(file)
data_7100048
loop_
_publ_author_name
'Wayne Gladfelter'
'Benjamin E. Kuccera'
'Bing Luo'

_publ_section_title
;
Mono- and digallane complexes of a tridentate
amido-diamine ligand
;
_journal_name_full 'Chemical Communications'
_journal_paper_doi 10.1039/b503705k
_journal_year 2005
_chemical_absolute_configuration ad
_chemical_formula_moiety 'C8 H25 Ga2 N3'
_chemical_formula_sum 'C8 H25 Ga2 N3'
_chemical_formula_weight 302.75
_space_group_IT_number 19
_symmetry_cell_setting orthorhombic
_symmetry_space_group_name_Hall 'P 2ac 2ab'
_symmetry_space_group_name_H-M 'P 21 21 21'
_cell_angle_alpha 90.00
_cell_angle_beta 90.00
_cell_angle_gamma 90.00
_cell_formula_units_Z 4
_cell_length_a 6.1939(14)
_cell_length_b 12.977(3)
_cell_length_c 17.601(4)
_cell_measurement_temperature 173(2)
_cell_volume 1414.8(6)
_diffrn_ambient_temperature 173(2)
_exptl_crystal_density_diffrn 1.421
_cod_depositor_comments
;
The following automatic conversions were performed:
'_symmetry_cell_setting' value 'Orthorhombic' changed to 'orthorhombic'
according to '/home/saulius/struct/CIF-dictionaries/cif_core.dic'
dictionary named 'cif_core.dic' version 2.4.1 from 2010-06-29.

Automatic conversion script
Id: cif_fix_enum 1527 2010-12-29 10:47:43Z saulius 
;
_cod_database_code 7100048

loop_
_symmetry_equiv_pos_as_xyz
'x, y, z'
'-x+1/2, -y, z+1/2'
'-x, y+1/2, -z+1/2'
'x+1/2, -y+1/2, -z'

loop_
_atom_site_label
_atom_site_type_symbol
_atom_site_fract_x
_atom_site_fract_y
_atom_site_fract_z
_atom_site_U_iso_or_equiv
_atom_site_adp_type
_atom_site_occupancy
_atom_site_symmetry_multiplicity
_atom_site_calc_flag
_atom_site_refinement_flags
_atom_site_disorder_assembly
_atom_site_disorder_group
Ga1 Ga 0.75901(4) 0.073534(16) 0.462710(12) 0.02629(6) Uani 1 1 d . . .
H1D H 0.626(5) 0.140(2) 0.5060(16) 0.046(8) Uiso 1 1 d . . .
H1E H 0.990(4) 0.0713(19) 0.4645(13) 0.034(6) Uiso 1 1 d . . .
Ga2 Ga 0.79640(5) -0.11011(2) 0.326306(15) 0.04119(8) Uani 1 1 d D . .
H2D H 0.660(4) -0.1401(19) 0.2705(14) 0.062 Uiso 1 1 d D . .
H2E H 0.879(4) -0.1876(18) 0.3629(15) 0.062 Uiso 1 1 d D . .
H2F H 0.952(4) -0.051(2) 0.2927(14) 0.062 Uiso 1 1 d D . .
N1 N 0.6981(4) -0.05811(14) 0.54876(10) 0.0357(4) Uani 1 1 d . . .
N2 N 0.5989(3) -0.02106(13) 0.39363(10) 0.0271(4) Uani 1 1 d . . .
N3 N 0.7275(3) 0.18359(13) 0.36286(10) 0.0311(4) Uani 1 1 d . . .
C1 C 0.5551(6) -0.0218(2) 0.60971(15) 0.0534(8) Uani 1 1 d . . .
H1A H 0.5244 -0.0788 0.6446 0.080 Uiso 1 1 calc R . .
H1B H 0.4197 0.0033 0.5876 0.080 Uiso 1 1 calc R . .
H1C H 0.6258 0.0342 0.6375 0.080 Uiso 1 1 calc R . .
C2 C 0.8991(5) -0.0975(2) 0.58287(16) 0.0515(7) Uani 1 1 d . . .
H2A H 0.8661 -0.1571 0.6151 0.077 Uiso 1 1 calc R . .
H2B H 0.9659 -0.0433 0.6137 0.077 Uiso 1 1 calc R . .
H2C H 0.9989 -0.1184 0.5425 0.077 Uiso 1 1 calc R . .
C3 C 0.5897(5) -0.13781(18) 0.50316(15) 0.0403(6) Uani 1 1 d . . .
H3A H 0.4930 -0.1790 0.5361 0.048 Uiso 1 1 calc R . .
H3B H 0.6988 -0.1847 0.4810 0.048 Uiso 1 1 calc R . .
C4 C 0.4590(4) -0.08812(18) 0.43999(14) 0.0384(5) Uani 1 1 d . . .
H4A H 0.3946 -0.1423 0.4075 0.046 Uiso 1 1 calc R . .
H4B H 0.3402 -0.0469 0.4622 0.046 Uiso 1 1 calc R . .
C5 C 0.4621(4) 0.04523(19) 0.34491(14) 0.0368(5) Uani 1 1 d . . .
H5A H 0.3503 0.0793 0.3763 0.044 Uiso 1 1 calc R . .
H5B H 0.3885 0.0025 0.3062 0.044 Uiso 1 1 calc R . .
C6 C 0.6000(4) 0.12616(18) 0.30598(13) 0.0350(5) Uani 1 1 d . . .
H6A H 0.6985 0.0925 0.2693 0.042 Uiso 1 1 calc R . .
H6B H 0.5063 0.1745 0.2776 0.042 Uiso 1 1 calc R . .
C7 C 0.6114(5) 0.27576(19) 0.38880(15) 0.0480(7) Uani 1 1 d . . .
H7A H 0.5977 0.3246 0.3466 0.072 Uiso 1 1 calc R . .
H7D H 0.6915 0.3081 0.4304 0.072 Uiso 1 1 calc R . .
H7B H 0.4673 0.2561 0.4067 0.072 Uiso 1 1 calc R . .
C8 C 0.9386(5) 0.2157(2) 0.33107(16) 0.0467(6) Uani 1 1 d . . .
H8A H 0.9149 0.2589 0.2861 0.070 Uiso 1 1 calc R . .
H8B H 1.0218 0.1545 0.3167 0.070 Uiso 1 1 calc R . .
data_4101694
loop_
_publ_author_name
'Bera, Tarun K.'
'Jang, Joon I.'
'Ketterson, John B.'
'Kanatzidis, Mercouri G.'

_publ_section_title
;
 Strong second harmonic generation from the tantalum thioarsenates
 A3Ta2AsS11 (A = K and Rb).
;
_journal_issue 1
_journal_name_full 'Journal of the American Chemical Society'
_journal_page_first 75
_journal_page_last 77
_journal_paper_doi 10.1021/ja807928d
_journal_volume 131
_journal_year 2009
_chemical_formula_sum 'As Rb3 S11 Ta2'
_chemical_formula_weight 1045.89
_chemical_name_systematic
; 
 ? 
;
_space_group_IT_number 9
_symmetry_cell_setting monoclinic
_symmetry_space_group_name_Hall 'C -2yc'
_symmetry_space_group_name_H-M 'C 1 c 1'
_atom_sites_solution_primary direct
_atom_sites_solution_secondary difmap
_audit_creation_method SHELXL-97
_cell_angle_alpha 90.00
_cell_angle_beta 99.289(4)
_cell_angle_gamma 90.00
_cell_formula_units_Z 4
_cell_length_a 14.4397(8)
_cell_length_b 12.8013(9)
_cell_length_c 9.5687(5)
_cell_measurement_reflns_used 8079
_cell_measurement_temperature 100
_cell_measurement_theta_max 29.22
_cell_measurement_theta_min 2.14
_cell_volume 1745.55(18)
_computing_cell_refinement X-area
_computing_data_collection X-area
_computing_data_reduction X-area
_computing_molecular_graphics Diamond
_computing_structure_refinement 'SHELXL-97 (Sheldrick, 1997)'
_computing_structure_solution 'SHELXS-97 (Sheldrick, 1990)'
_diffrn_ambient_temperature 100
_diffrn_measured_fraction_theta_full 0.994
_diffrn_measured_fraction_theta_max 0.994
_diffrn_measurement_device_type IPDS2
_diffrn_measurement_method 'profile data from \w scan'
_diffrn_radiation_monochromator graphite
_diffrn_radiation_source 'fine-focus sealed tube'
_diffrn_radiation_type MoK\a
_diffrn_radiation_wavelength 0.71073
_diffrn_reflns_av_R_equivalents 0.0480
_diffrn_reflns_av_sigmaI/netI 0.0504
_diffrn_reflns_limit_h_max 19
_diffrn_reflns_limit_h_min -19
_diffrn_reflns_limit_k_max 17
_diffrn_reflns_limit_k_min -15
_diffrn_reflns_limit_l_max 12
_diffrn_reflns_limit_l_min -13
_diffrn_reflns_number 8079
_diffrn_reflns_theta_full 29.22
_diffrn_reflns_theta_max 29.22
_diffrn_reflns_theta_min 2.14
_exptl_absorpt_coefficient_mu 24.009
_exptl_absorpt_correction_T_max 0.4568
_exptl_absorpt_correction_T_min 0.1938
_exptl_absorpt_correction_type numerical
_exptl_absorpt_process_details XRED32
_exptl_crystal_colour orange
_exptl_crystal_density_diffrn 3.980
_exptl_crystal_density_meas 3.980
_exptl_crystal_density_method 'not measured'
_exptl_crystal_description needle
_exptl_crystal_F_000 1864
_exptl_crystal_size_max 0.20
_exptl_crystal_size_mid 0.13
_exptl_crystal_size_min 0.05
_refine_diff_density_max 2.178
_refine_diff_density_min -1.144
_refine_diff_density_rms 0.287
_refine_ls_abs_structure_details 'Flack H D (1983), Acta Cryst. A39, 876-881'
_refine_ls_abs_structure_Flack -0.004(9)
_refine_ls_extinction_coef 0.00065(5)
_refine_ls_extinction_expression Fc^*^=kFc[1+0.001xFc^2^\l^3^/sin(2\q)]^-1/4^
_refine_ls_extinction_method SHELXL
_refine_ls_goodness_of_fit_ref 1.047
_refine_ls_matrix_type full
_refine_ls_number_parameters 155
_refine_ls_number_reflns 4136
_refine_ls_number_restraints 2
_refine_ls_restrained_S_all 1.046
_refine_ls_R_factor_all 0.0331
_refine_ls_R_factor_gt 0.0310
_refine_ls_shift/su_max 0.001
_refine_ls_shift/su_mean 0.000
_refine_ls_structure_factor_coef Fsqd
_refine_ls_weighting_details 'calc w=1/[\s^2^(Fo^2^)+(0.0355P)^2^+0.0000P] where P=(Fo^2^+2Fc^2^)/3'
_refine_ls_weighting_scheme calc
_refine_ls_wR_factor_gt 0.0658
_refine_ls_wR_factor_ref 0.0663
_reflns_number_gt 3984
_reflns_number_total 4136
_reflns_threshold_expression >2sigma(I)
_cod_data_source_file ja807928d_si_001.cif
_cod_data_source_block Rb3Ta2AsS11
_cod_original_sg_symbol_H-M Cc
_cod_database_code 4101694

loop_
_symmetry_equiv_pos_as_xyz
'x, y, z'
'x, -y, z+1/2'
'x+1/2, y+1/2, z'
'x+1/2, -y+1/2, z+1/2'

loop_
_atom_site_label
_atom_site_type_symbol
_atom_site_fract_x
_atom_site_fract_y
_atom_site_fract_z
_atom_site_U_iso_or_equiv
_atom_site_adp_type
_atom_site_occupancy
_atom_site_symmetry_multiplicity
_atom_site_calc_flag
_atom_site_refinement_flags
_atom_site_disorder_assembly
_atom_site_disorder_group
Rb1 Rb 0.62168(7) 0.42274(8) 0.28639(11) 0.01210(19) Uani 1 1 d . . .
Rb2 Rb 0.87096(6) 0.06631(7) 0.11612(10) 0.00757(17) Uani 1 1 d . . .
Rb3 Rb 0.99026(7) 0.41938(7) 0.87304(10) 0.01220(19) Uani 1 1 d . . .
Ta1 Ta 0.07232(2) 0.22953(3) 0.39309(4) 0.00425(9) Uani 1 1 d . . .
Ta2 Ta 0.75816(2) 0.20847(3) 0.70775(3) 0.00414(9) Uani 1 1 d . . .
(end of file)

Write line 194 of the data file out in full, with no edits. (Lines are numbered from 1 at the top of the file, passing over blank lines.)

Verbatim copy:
_refine_ls_goodness_of_fit_ref 1.047